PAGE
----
Dressing for your body shape and learning how to find outfits that make you feel confident can be a challenge
Body Shape or Personal Style – How do I Choose?
“…and you can’t wear white jeans as a pear because they make your hips and thighs look bigger.”
Wait. WHAT??? Yet another favorite wardrobe staple was supposed to be purged from my wardrobe and style. As I started to learn the rules for dressing to flatter my body shape, some of them were totally fine, and others…weren’t.
After spending years re-finding and refining my personal style, I was losing item after item I considered staples in my wardrobe. Leather pants, black moto jacket, skinny jeans, belts, my favorite shoes and bags (now that’s crossing a line), and more had been added to the unacceptable list.
And yet, I couldn’t deny the benefits of following the rules to flatter my body shape. After switching from skinny jeans to bootcut jeans, I couldn’t unsee the difference…and I didn’t want to go back. Yet I mourned my carefully curated collection of skinnies and the variety they brought to my wardrobe.
But some things I just couldn’t let go of. I felt as though I had to choose between dressing for my personal style and dressing for my body shape.
This article and the video below are taken from the Stunning Style Weekly Style Snack! Join us Wednesdays at 1pm ET on the Stunning Style Facebook page or the FREE Capsule Wardrobes for Classic Style Facebook Group.
All or Nothing
After spending so much time and effort to reclaim my personal style, I wasn’t willing to let it go. Dressing to reflect who I am and wearing what I love is so valuable to me that I wasn’t willing to let it go. Some of the body shape rules I could work with, but other eliminated key elements of my style, and that doesn’t work for me.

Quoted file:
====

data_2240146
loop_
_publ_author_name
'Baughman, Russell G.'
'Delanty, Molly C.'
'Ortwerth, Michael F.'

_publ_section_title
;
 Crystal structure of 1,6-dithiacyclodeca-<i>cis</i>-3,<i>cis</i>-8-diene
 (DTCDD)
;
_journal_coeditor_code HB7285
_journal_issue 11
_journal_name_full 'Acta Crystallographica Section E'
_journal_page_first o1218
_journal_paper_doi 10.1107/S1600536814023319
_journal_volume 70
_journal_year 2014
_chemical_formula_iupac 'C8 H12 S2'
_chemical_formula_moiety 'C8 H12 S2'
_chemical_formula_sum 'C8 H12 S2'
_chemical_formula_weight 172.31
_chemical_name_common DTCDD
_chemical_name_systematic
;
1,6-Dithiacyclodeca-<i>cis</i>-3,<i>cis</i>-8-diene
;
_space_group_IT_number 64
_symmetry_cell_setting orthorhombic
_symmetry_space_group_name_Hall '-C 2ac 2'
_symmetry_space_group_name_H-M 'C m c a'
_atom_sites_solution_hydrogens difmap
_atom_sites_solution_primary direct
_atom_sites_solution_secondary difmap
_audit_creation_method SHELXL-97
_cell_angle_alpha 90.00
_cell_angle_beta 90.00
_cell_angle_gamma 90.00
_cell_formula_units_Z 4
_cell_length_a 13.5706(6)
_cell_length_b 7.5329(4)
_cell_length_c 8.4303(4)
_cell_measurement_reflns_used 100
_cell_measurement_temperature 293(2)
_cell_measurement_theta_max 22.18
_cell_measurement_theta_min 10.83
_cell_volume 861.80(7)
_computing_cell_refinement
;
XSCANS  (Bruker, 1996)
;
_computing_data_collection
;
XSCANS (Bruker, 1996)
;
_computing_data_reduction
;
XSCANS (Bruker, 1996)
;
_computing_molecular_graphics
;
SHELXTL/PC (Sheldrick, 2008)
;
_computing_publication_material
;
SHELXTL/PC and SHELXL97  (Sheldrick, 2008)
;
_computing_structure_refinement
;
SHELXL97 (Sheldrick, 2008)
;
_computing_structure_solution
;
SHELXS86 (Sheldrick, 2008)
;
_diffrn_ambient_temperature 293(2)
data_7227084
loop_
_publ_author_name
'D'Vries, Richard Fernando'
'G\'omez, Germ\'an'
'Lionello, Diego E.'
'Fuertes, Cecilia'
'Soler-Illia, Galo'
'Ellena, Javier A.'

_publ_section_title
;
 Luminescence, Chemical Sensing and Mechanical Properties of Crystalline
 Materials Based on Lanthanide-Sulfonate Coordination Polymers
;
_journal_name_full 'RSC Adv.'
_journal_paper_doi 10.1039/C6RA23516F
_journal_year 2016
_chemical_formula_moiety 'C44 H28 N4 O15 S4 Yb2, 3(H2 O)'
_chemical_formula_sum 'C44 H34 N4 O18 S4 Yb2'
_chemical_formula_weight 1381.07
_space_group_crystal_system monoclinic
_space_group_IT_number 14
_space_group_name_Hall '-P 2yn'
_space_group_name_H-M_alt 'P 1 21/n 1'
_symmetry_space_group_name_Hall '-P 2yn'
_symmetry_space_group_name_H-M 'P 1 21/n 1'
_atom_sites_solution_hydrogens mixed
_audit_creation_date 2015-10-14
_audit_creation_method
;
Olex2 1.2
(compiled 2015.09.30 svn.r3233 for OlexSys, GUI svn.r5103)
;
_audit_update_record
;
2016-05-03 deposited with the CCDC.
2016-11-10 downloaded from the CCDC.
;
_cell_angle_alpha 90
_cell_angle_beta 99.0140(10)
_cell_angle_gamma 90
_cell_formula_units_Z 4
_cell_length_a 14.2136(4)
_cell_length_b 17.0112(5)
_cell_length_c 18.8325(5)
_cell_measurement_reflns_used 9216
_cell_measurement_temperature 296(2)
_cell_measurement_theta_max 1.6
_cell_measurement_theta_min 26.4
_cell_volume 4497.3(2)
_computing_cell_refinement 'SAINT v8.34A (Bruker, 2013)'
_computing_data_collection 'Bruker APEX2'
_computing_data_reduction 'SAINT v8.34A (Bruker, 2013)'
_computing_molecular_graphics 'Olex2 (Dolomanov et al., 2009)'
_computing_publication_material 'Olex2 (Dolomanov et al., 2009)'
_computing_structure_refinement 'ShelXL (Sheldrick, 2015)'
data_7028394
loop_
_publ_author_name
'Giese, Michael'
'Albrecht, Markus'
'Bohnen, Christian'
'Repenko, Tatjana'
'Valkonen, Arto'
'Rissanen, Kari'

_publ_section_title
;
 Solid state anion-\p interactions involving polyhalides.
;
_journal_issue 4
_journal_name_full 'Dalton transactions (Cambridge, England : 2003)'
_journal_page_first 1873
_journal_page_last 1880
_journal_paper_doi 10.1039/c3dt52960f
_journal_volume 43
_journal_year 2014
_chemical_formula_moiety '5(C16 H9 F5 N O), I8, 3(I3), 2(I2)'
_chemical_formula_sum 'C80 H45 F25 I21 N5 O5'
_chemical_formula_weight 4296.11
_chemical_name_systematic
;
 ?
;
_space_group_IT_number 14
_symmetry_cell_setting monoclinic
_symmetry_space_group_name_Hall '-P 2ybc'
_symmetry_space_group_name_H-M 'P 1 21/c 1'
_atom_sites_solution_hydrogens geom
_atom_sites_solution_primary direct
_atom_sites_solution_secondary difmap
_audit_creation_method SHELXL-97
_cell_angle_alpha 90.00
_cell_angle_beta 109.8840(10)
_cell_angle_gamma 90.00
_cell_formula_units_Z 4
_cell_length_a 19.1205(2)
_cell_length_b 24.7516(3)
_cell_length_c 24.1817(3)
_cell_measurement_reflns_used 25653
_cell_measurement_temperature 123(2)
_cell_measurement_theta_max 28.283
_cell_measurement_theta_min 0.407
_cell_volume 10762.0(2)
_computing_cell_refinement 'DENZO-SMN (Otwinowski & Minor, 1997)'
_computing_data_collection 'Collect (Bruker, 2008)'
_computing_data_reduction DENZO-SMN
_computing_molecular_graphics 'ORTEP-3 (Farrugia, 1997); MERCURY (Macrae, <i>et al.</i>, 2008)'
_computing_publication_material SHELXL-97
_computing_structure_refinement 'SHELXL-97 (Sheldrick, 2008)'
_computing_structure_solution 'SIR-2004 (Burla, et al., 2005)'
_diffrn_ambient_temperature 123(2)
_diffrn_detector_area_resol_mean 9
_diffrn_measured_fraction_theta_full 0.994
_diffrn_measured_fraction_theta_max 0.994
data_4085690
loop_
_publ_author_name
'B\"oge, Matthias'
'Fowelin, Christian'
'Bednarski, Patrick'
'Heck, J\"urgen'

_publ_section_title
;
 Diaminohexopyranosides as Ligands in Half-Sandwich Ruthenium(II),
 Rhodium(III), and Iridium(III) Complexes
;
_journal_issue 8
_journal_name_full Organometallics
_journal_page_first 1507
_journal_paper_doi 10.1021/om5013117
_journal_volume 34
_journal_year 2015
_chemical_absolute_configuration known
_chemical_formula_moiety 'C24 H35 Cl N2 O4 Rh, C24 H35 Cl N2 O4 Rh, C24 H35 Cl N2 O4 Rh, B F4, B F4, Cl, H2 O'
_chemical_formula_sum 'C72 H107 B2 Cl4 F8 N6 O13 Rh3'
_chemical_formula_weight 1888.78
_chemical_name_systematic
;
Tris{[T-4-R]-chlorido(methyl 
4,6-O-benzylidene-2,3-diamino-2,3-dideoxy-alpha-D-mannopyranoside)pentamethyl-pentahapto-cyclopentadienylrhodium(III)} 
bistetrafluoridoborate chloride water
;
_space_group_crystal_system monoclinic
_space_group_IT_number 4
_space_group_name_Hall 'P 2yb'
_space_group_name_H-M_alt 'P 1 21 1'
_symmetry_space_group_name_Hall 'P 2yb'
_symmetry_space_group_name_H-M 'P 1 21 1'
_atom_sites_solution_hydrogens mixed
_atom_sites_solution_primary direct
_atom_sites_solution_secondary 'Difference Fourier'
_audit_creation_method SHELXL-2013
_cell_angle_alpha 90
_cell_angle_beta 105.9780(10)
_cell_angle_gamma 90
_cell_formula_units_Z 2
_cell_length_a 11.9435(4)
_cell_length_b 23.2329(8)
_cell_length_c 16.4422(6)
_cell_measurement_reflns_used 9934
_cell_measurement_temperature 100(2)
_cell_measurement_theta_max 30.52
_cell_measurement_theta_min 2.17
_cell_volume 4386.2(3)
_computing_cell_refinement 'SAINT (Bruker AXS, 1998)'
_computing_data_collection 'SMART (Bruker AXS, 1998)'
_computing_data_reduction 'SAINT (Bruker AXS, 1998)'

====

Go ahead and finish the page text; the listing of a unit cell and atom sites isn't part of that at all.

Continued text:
My very black and white, all or nothing, perfectionist mentality immediately went to, “This doesn’t work for me. If I can’t follow all the body type rules, I won’t follow any of them! If I can’t do it perfectly, I won’t do it at all. There’s no point in doing it halfway. If I can’t do it all, why bother? There’s no point!”
“I can’t do my whole get ready routine in the morning, so I don’t even bother,” my friend told me. And she’s not the first or the last woman to say that to me.
I get stuck in black and white thinking about…everything. Many of us approach areas in our life with an all or nothing mentality. The gray area of anything is so hard for me. And I nearly tossed all the benefits of the rules because I didn’t want to do it all.
It’s A Choice
When learning a new concept, it’s easy to feel blocked in by the rules, but really, it’s a choice. I can choose to accept the concept wholly, in parts, or not at all.
Our minds are filled with “shoulds” that are cast on us from every direction. You should do this, this, and this. You shouldn’t do that that and that. Some shoulds are helpful, like, “You should brush your teeth every day.” Other shoulds are really someone else’s opinion like, “You shouldn’t wear red lipstick after 40.”
Rather than letting others dictate what we should and shouldn’t do, it’s important to decide what authority they have to make that should (dentist, I will listen to your tooth brushing recommendations), and whether you agree with it.
Tools Instead of Rules